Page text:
TEPCO’s greatest failure was that it did not properly protect back-up power generators from flooding. Without back-up generators to maintain reactor cooling, it was only a matter of time before the situation spiralled out of control as it so dramatically did with a succession of meltdowns, fires and explosions in the days after March 11.

Australia's role

There is no dispute that Australian uranium was used in the Fukushima reactors. The mining companies won’t acknowledge that fact — instead they hide behind bogus claims of “commercial confidentiality” and “security”.

But the truth is out. The Australian Safeguards and Non-Proliferation Office acknowledged in October that: “We can confirm that Australian obligated nuclear material was at the Fukushima Daiichi site and in each of the reactors — maybe five out of six, or it could have been all of them.”

It is likely that TEPCO was supplied with uranium from BHP Billiton’s Olympic Dam mine, ERA’s Ranger mine, and Heathgate’s Beverley mine.

Yuki Tanaka from the Hiroshima Peace Institute noted: “Japan is not the sole nation responsible for the current nuclear disaster. From the manufacture of the reactors by GE to provision of uranium by Canada, Australia and others, many nations are implicated.”

Mirarr senior traditional owner Yvonne Margarula said she is “deeply saddened” that uranium from the Ranger uranium mine in the Northern Territory has been exported to Japanese nuclear power companies including TEPCO.

No such humility comes from the uranium companies. They get tetchy at any suggestion of culpability, with the Australian Uranium Association (AUA) describing it as “opportunism in the midst of human tragedy” and “utter nonsense”.

Moreover, the association said: “The Australian uranium industry has led the global nuclear industry’s efforts to create a framework of stewardship for the safe and responsible management of uranium throughout the nuclear fuel cycle.”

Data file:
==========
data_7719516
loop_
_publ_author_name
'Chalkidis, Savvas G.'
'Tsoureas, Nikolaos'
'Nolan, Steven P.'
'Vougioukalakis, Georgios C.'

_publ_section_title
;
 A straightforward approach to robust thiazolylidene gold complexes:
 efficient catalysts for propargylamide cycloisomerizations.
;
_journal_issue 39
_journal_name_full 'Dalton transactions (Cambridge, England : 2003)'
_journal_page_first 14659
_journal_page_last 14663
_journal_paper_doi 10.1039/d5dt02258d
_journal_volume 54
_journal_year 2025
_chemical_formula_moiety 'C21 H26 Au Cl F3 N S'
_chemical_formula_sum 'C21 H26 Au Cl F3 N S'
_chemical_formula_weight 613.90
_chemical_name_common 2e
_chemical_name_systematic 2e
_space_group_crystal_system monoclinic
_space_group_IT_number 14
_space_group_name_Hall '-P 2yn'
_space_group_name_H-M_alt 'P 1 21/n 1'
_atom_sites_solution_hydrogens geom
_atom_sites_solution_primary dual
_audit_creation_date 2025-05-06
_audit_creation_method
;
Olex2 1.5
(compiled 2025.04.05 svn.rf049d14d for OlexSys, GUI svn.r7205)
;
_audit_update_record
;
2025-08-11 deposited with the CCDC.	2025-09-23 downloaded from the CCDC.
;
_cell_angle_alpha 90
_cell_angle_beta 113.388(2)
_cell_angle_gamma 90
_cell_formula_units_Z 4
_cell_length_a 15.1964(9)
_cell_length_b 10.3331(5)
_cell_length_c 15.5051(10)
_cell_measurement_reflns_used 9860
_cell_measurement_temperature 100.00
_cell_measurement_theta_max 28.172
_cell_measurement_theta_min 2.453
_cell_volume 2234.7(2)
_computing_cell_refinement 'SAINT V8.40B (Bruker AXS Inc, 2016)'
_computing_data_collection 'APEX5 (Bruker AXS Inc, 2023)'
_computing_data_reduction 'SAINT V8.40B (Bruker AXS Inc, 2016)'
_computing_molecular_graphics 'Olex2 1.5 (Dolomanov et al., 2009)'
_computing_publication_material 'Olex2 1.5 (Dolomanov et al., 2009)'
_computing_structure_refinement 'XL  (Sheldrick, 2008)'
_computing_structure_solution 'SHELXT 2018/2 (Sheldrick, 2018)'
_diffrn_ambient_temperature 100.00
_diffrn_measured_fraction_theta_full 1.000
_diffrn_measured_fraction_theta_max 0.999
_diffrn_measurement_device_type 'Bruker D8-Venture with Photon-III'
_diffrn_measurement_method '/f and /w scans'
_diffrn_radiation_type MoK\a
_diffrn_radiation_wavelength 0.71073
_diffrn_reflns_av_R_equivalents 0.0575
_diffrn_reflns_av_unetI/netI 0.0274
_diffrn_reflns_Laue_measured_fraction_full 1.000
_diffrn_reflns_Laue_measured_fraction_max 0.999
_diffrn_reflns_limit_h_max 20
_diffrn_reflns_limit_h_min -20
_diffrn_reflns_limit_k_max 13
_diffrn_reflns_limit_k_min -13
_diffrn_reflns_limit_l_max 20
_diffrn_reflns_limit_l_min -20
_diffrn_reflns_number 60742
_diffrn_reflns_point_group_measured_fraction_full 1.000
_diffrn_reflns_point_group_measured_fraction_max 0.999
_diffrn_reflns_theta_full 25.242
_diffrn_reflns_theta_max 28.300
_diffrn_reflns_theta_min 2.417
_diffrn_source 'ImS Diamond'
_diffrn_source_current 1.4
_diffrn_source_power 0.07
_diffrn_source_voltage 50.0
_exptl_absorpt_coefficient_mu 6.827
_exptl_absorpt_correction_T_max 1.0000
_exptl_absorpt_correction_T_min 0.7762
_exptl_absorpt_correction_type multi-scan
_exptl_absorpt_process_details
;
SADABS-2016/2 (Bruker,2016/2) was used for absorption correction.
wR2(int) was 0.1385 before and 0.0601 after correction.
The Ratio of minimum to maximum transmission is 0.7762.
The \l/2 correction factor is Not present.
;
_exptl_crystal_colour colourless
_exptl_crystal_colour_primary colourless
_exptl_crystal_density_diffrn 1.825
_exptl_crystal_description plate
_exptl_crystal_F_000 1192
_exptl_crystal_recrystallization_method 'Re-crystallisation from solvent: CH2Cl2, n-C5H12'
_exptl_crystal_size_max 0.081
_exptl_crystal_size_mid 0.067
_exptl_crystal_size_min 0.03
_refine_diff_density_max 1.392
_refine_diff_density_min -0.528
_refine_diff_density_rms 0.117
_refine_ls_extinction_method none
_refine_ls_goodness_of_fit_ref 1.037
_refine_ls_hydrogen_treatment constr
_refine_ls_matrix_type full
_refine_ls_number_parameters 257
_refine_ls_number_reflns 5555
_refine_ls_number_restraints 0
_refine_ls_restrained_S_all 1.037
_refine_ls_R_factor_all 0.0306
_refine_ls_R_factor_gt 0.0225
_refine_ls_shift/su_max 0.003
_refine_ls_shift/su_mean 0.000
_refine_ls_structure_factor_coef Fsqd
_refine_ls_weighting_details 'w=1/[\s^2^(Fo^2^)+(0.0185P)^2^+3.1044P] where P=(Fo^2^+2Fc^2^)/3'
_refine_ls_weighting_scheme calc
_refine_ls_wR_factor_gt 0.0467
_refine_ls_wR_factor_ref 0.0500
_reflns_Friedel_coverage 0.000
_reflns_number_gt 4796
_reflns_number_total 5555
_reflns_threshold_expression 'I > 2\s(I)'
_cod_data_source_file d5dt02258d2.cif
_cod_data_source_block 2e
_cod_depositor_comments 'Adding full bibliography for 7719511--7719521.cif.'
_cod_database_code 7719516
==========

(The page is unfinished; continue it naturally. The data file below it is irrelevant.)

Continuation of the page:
Led the effort to create a framework of stewardship for meaningless rhetoric, more like it.

Here’s an example of the sort of gibberish they come up with: “When the principle is actively applied, Stewardship becomes a driver for innovation in the ways we view our businesses and operate them ... Leading companies will see Stewardship not as a compliance issue but as a means to shape their future operational processes, products, services and relationships.”

To translate: uranium “stewardship” means flogging off uranium, counting the money, flogging off more uranium and counting more money.

Scandals and accidents

Australia’s uranium industry did nothing as TEPCO lurched from scandal to scandal and accident to accident over the past decade. It did nothing in 2002 when it was revealed that TEPCO had systematically and routinely falsified safety data and breached safety regulations for 25 years or more.

The industry did nothing in 2007 when more than 300 incidents of “malpractice” at Japan’s nuclear plants were revealed (104 of them at nuclear power plants).

It did nothing even as the ability of Japan’s nuclear plants to withstand earthquakes and tsunamis came under growing criticism from industry insiders and independent experts. It did nothing about the multiple conflicts of interest plaguing the Japanese nuclear “regulator”.

Australia could have played a role in breaking the vicious cycle of mismanagement in Japan’s nuclear industry by making uranium exports conditional on improved management of nuclear plants and tighter regulation. Even a strong public statement of concern would have been heard by the Japanese utilities (unless it was understood to be rhetoric for public consumption) and it would have registered in the Japanese media.

But the uranium industry did nothing. And since the industry is in denial about its role in fuelling the Fukushima disaster, there is no reason to believe that it will behave more responsibly in the future.

Successive Australian governments have done nothing about the unacceptable standards in Japan’s nuclear industry. And since Prime Minister Julia Gillard said the Fukushima disaster “doesn't have any impact on my thinking about uranium exports”, there is no reason to believe that the government will behave more responsibly in future.

The AUA issued a media release on March 8 titled: “Nuclear industry takes Fukushima opportunity to demonstrate transparency and responsibility.”

In fact, the industry has lacked transparency — refusing even to acknowledge whether it supplied uranium to TEPCO. Nor has the industry been responsible — it has brought shame to all Australians by turning a blind eye to serious problems in customer countries and responding with mock indignation when anyone calls its bluff.

[Jim Green is the national nuclear campaigner with Friends of the Earth, Australia and author of a detailed briefing paper on the events leading up to the Fukushima disaster available at Friends of the Earth's website.]